There are now more than six million active open banking users in the UK, with data showing the rate of adoption has maintained the momentum built up earlier this year.
It means there are an additional one million open banking users since January when the Open Banking Implementation Entity (OBIE) last published figures.
It took four months for open banking users to rise from four million to five million, and an additional four months to reach six million. While the rate of adoption has levelled off, it’s still a vast improvement on the 10 months it took to grow from one million open banking users to two million.
Since the Open Banking directive – sometimes known as PSD2 – came into force in January 2018, the UK’s biggest banks have been forced to make their data available in a more standardised format.
This has allowed third-party developers to use open APIs to build applications around financial services, such as a chatbot that tracks a consumer’s spending at a separate institution.
It has also opened up account-to-account payments, which remove the need for third-party intermediaries.
The OBIE, which creates software standards and industry guidelines for UK retail banking, said that last month there were a record one billion API calls – a key metric for showing the level of activity in the industry.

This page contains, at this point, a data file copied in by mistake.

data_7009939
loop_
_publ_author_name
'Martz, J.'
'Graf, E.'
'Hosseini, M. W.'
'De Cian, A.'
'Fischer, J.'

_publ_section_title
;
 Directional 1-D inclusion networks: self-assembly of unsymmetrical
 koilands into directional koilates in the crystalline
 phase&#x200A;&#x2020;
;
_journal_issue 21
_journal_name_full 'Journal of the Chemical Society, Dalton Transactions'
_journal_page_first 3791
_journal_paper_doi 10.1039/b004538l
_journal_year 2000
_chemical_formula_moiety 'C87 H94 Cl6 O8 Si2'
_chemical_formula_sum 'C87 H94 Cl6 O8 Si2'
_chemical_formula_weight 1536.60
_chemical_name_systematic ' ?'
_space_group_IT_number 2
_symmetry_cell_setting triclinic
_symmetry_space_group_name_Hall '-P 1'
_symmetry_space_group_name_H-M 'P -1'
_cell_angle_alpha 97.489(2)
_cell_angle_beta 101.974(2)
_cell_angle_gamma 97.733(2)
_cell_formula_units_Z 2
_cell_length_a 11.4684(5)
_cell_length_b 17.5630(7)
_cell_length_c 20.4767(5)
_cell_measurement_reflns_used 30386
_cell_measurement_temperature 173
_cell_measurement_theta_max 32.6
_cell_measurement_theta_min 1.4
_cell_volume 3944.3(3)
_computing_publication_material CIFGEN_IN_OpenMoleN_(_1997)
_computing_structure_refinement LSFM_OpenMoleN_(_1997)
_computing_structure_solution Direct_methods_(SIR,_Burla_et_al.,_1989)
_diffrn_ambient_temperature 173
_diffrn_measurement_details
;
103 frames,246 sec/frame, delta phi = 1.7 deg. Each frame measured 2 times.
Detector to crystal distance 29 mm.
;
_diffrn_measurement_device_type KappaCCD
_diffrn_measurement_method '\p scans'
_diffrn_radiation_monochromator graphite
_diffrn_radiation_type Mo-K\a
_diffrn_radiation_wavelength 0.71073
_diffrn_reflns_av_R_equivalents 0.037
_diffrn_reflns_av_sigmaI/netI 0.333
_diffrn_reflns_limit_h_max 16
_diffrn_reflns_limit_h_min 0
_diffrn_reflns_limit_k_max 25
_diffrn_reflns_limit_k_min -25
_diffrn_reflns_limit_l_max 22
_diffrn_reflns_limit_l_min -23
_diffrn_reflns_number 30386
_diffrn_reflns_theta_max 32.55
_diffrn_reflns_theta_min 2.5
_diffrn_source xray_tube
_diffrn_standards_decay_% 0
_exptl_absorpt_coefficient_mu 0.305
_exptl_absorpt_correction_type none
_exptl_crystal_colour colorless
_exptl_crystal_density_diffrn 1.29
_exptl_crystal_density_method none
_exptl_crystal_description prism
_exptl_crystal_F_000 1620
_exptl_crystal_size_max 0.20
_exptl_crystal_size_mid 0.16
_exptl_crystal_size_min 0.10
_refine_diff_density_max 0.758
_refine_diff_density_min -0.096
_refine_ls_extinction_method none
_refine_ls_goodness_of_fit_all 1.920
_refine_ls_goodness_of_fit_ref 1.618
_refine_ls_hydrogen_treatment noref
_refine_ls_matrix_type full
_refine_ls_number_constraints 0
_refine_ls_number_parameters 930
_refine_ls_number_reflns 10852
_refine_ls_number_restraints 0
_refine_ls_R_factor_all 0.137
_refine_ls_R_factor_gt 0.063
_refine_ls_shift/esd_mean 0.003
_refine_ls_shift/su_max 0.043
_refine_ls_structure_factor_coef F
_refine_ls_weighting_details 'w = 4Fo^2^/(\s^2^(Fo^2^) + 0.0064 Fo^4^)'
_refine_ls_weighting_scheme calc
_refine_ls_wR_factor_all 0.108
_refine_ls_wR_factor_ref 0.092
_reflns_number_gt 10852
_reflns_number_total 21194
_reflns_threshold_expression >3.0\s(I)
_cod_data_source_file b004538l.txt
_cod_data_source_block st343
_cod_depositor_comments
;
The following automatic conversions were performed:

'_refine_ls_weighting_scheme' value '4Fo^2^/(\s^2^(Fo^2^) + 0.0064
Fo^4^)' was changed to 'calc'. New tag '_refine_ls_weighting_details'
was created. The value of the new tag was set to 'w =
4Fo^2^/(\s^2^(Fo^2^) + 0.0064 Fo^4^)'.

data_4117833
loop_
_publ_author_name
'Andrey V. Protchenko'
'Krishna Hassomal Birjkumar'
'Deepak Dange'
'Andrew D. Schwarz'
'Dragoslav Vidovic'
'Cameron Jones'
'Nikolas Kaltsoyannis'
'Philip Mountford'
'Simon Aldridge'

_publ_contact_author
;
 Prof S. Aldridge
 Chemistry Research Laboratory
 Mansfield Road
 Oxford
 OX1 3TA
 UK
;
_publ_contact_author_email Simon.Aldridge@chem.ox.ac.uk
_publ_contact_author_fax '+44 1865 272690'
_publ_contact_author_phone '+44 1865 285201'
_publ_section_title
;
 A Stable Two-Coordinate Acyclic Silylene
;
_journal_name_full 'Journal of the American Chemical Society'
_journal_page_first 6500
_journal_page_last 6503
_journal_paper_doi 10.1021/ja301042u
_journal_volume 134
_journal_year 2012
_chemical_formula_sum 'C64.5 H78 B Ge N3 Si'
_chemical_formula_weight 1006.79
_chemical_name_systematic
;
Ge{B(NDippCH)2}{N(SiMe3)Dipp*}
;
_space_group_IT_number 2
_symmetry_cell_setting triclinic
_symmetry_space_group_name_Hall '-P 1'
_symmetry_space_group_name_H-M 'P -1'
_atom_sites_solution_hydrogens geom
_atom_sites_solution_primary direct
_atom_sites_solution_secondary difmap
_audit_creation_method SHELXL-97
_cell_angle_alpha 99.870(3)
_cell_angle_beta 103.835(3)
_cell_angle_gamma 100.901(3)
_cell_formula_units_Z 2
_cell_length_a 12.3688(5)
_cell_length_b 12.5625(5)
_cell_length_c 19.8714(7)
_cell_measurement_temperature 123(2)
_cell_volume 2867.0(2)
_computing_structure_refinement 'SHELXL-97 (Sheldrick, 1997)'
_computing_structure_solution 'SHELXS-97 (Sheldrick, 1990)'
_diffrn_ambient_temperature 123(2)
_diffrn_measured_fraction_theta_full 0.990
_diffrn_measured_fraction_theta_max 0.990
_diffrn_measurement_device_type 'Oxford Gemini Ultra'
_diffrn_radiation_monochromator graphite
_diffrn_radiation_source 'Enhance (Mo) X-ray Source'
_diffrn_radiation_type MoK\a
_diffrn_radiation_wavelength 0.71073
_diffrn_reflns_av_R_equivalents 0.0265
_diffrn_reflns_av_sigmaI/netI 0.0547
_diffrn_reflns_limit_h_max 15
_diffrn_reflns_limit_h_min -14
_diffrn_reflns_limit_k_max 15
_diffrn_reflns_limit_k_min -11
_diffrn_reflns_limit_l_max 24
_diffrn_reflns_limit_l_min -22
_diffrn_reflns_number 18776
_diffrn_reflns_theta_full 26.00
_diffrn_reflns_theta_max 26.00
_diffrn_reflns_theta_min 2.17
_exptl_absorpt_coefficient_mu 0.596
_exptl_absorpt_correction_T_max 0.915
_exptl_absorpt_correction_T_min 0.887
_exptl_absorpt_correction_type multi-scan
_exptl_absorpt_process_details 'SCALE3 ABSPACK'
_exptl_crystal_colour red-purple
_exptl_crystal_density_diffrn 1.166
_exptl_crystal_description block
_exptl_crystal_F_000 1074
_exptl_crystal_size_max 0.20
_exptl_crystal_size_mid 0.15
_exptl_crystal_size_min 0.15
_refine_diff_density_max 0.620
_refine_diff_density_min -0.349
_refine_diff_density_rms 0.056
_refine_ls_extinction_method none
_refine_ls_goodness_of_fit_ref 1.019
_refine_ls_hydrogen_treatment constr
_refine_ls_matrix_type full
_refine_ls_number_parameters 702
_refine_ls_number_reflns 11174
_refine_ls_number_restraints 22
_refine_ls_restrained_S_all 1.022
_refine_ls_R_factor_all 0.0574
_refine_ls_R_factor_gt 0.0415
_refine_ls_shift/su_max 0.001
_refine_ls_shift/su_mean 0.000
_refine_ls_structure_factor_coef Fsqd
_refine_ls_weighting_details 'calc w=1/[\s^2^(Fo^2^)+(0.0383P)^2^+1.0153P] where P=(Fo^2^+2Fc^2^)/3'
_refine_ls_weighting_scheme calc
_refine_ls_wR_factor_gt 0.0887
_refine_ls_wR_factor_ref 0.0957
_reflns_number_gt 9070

The latest figures show that businesses and consumers made five million payments using open banking technology in May 2022 – up from the nearly four million recorded in January.
“Once again this demonstrates that consumers and small businesses are reaping the rewards of using open banking to keep on top of expenditure and daily budgeting, cut card-processing costs, and shop around for better financial products and services,” said David Beardmore, ecosystem development director at the OBIE.
Open banking a boon for UK fintech
Open banking was first introduced in 2017 by the Competition and Markets Authority to increase innovation in the banking market and reduce the stranglehold that the UK’s nine largest banks previously had over financial data.
While some in the industry believe open banking got off to a bumpy start, others view it as a catalyst for a wave of fintech startups that have built innovative businesses off the back of open financial APIs.
Fintech has gone on to become the UK’s dominant technology sector, with startups attracting $11.6bn in capital and outpacing the rest of Europe in 2021.
“The latest milestone is fantastic news for the entire open banking community,” said Maria Palmieri, director of public policy at Yapily, an open banking infrastructure company. “The open banking revolution will transform the way people and businesses control and manage their financial lives.”
Palmieri added: “We look forward to working with the OBIE and government to maintain this momentum and supercharge further adoption including the development of a forward-looking open finance framework and a clear governance structure for future regulation in order for the industry to keep up this momentum.”